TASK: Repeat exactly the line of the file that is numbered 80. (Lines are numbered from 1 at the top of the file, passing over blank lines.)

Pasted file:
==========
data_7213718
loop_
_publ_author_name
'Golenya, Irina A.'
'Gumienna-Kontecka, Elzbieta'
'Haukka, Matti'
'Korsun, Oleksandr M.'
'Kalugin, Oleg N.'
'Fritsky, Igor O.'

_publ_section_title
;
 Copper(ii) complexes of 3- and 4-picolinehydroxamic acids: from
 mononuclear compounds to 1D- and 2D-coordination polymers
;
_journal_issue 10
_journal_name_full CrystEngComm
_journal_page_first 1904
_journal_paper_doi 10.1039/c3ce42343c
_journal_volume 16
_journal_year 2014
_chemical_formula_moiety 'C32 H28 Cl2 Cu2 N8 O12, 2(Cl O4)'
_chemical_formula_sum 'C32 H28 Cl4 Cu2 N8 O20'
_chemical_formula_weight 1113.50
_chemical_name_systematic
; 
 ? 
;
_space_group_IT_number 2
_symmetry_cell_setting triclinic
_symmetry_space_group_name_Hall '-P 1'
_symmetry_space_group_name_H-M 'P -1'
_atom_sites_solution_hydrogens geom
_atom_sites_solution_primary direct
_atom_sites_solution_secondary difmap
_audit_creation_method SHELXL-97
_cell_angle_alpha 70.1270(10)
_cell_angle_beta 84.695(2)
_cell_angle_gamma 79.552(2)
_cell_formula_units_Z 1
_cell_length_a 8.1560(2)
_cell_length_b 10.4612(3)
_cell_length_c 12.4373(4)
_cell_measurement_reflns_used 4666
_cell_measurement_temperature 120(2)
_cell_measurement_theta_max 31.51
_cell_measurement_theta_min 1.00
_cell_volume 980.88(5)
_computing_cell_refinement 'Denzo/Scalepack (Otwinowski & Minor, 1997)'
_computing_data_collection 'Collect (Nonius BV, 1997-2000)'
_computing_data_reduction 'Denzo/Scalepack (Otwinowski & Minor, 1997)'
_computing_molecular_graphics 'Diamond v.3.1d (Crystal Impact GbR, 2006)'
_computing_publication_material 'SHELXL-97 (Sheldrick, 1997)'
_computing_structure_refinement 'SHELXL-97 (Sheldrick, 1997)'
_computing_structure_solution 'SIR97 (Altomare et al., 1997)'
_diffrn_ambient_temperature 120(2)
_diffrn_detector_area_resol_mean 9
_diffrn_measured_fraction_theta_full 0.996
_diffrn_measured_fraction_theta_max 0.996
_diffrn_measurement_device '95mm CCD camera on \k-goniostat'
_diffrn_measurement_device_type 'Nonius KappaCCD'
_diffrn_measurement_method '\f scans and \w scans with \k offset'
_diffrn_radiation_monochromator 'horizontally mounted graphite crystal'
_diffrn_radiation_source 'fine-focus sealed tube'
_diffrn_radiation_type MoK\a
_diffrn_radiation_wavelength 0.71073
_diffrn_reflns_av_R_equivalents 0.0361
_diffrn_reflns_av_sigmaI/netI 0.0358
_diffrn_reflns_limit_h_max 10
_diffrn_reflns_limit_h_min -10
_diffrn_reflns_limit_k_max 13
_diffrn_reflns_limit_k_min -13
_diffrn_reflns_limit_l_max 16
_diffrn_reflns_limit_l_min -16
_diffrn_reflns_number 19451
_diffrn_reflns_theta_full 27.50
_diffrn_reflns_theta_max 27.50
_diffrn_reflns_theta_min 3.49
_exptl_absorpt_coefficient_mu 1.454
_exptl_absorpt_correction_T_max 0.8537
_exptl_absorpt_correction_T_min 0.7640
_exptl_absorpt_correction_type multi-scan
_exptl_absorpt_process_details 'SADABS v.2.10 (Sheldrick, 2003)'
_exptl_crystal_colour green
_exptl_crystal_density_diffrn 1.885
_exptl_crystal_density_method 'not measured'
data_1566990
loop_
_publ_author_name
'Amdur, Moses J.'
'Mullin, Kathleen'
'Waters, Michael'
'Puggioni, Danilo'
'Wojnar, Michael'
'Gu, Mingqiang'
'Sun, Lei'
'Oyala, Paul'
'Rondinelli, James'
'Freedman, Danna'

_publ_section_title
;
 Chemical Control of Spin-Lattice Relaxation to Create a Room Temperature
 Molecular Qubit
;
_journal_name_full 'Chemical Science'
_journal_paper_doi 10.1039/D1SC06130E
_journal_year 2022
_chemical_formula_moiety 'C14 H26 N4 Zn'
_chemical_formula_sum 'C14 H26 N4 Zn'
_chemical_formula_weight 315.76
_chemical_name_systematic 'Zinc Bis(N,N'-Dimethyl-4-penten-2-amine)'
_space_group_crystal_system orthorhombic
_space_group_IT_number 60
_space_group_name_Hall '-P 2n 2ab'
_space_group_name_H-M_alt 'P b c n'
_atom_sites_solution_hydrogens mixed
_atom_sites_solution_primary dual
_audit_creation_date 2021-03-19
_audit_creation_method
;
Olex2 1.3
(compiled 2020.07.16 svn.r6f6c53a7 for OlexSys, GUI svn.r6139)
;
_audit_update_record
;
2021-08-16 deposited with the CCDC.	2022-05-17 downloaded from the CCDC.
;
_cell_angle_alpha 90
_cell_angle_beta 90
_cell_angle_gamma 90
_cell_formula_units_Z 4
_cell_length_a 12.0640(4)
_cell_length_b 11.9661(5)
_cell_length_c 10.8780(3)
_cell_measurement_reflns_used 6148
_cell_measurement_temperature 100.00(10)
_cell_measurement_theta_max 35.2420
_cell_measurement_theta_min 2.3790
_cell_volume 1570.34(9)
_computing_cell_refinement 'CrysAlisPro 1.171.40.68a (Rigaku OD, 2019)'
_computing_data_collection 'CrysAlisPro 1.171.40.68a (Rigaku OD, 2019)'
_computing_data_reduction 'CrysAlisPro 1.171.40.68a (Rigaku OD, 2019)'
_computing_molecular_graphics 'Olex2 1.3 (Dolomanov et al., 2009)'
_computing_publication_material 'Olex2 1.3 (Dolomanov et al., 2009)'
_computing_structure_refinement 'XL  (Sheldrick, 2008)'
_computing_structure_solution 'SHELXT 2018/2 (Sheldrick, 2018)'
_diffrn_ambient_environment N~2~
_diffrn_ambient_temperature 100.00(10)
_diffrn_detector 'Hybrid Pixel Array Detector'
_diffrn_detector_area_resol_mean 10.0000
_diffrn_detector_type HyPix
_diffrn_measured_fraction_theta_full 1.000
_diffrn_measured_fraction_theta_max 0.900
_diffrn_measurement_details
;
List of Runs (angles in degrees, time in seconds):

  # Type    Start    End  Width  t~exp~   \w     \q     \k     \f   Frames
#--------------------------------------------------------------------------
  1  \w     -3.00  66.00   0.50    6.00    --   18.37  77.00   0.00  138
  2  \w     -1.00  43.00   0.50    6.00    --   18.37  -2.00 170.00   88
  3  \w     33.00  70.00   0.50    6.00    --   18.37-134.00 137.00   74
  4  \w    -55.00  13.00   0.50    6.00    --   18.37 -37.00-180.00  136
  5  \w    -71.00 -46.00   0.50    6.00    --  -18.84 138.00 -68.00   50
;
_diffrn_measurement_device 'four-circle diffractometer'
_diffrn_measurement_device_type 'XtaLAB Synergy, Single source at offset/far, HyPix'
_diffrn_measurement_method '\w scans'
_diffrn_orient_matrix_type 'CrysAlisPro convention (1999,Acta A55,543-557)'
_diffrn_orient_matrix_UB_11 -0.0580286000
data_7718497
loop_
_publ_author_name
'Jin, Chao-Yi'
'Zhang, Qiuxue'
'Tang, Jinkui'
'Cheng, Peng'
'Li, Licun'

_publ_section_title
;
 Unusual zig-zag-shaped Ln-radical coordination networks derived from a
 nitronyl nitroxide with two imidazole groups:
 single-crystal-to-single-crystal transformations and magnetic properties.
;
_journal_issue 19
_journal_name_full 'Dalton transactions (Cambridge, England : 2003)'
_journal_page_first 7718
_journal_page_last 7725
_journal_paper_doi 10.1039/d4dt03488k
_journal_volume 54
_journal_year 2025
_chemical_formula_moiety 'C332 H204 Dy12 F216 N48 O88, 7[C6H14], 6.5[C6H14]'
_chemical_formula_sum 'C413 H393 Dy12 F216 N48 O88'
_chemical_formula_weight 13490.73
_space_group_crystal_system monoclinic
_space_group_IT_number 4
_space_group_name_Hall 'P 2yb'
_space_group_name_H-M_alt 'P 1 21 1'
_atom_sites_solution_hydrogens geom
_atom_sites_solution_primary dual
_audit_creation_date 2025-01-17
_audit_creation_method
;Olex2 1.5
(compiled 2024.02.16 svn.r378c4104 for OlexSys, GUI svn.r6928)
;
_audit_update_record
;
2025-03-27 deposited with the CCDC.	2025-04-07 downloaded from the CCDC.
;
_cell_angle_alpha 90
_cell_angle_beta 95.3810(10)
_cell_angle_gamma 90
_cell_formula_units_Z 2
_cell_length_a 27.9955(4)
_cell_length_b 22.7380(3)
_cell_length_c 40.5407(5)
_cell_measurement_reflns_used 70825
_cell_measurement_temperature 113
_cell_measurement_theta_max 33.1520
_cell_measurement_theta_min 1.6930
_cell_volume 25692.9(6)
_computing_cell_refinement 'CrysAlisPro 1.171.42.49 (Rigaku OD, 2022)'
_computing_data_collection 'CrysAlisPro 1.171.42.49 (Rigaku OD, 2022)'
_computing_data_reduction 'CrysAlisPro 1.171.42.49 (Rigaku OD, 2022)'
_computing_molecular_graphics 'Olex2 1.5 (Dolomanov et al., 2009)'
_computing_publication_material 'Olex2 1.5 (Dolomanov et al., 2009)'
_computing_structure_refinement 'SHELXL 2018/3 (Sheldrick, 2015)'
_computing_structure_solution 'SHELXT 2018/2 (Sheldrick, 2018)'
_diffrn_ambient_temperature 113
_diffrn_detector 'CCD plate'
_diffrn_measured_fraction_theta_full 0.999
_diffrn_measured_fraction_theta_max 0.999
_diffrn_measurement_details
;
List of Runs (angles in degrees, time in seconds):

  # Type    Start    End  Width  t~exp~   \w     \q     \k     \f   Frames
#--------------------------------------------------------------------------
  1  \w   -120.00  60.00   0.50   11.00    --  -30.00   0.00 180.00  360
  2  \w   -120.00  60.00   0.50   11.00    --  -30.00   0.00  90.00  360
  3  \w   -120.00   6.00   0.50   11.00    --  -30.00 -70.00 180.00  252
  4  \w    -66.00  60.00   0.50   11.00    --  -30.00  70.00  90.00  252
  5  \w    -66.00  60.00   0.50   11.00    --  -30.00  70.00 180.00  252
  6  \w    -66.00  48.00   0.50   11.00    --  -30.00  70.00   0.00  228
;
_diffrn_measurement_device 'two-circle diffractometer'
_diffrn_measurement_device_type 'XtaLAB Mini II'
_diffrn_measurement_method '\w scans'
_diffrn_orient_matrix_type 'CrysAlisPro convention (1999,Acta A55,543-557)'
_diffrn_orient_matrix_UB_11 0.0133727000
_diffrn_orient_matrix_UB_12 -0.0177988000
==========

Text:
_exptl_absorpt_correction_T_min 0.7640